Todd Bowles should be safe ... unless Jets' ownership flips script

EAST RUTHERFORD, N.J. -- The record is bad -- 5-10 -- but coach Todd Bowles won't be judged on the record, according to his boss. Acting owner Christopher Johnson set modest expectations for the New York Jets, saying in September he had only one "p" word on his mind -- progress, not playoffs.

"It’s not going to come down to games [won]," Johnson said then. "It really won’t. It’s more about the play on the field. Are we getting better?"

It's hard to find evidence of that in recent weeks, because the offense is an absolute mess without injured quarterback Josh McCown. Still, the Jets have played competitively in almost every game. They lead the league in moral victories, the latest a 14-7 loss to the Los Angeles Chargers on Sunday at MetLife Stadium. In an epic quarterback mismatch -- Bryce Petty versus future Pro Football Hall of Famer Philip Rivers -- the Jets somehow still had a chance to tie the game with three minutes left.

Johnson doesn't like losing -- he noted that too in September -- but if he judges Bowles on the ground rules he spelled out, the decision seems obvious: He'll keep the coach. If he fires Bowles, it'll be because he went from patient boss to bottom-line boss.

Owners are allowed to change their minds -- hey, it can happen when their team loses eight out of 10 -- but the sense around the organization is Johnson & Johnson want to give Bowles another shot in 2018. The ownership gutted the roster and handed Bowles a major rebuilding project. Bowles hasn't been perfect -- too many empty fourth quarters -- but he also hasn't botched the assignment.

The assignment was to build a cohesive team, improve the culture, develop young talent and set a foundation for the future. Bowles has accomplished that, albeit with some frustrating losses. If Johnson and older brother/owner Woody Johnson don't see it that way, it's because they got fixated on the won-loss record. From all indications, they're trying to focus on the big picture.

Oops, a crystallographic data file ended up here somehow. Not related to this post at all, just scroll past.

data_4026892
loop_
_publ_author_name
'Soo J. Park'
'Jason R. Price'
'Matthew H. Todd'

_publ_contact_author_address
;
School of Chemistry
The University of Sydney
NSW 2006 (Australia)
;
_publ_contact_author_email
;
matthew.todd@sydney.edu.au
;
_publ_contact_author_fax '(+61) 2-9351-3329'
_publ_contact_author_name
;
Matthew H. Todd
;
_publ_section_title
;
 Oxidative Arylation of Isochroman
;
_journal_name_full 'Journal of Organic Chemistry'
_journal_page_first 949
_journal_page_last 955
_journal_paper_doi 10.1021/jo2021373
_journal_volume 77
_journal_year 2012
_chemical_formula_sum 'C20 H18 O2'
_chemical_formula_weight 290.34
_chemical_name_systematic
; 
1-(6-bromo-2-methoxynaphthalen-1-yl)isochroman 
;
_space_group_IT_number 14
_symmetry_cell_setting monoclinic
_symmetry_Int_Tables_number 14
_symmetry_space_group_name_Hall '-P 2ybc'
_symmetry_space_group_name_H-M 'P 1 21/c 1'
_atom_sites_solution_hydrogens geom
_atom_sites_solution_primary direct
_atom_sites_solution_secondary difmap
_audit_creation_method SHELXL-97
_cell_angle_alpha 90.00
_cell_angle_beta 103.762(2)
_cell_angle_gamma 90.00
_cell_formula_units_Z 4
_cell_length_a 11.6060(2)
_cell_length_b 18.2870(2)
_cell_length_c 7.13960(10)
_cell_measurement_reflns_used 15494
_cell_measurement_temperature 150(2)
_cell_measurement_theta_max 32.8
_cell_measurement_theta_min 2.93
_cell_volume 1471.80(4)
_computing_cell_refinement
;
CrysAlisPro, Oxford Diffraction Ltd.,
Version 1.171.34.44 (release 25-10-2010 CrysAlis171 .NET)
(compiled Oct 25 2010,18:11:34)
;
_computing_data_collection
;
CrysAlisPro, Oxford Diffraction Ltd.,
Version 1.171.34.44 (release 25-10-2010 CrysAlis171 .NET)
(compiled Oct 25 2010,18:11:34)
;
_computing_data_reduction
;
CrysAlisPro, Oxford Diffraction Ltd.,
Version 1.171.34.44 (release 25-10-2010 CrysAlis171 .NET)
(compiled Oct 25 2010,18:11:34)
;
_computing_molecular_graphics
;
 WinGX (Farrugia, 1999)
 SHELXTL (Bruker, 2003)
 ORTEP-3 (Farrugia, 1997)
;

"You just keep your head down and just keep working," Bowles said of the two-month stretch of mounting loses. "We're in every game. We're not closing them out. We're not finishing them. For whatever reason, we're not making plays in the fourth quarter to finish these games. You keep working and you keep trying to find a solution."

On Sunday, Bowles showed some flair, starting the game with an onside kick, the first time the Jets have done that since 2012. Amazingly, it worked, as they recovered the loose ball. For the most part, the Jets played well defensively. Bilal Powell carried the offense, rushing for 145 yards, but it wasn't enough, because Petty -- limited and inexperienced -- struggled through a bad game. In the end, Bowles provided fodder for his critics with questionable clock management, but a closer look reveals that it wasn't as bad as it seemed.

Afterward, there were mixed emotions in the locker room. A frustrated Jermaine Kearse, tired of the moral victories, said, "Being competitive means winning ballgames, and that ain't happening. I don't know how long we're going to say, 'Oh, we're in the game.'"

Asked if he sees hope, Kearse said, "Winning games gives me hope."

On the other side of the room was Jordan Jenkins, young and optimistic.

"People will say, 'Same old Jets.' Nuh-uh," he said. "We're not having that."

Bowles' fate will be known in seven days, perhaps sooner. If he's fired, he could emerge as a candidate with the Arizona Cardinals, should Bruce Arians retire, as previously reported. Bowles was a popular defensive coordinator in Arizona in 2013 and 2014. If the Cards really want him, it could set up a fascinating tug-of-war, but let's not get ahead of ourselves.

Right now, it's the Johnsons' move.